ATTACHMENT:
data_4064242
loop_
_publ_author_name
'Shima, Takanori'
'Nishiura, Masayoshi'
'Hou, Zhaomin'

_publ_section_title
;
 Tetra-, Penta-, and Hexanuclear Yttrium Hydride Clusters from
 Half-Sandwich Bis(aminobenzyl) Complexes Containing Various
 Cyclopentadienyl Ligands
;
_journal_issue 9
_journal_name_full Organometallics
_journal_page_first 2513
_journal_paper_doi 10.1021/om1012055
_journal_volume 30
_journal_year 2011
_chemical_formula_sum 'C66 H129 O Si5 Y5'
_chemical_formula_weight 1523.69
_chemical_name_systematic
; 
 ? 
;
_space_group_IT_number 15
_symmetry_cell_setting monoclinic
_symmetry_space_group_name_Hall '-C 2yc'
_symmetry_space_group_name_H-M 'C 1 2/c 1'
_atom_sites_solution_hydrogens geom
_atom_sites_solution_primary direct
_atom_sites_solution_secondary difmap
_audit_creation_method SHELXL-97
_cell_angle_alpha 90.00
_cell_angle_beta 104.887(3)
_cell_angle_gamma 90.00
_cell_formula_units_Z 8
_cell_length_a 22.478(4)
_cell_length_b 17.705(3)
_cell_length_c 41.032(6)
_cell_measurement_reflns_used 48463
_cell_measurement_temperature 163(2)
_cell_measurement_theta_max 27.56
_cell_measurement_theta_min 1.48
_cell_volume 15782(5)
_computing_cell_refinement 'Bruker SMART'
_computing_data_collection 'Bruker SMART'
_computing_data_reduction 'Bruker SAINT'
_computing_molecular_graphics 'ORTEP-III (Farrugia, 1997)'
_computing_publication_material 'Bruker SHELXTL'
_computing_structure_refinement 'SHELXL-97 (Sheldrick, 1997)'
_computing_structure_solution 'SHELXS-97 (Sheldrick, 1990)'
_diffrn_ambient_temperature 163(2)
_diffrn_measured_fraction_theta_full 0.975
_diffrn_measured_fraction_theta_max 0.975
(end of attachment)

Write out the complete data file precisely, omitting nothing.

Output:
data_4064242
loop_
_publ_author_name
'Shima, Takanori'
'Nishiura, Masayoshi'
'Hou, Zhaomin'

_publ_section_title
;
 Tetra-, Penta-, and Hexanuclear Yttrium Hydride Clusters from
 Half-Sandwich Bis(aminobenzyl) Complexes Containing Various
 Cyclopentadienyl Ligands
;
_journal_issue 9
_journal_name_full Organometallics
_journal_page_first 2513
_journal_paper_doi 10.1021/om1012055
_journal_volume 30
_journal_year 2011
_chemical_formula_sum 'C66 H129 O Si5 Y5'
_chemical_formula_weight 1523.69
_chemical_name_systematic
; 
 ? 
;
_space_group_IT_number 15
_symmetry_cell_setting monoclinic
_symmetry_space_group_name_Hall '-C 2yc'
_symmetry_space_group_name_H-M 'C 1 2/c 1'
_atom_sites_solution_hydrogens geom
_atom_sites_solution_primary direct
_atom_sites_solution_secondary difmap
_audit_creation_method SHELXL-97
_cell_angle_alpha 90.00
_cell_angle_beta 104.887(3)
_cell_angle_gamma 90.00
_cell_formula_units_Z 8
_cell_length_a 22.478(4)
_cell_length_b 17.705(3)
_cell_length_c 41.032(6)
_cell_measurement_reflns_used 48463
_cell_measurement_temperature 163(2)
_cell_measurement_theta_max 27.56
_cell_measurement_theta_min 1.48
_cell_volume 15782(5)
_computing_cell_refinement 'Bruker SMART'
_computing_data_collection 'Bruker SMART'
_computing_data_reduction 'Bruker SAINT'
_computing_molecular_graphics 'ORTEP-III (Farrugia, 1997)'
_computing_publication_material 'Bruker SHELXTL'
_computing_structure_refinement 'SHELXL-97 (Sheldrick, 1997)'
_computing_structure_solution 'SHELXS-97 (Sheldrick, 1990)'
_diffrn_ambient_temperature 163(2)
_diffrn_measured_fraction_theta_full 0.975
_diffrn_measured_fraction_theta_max 0.975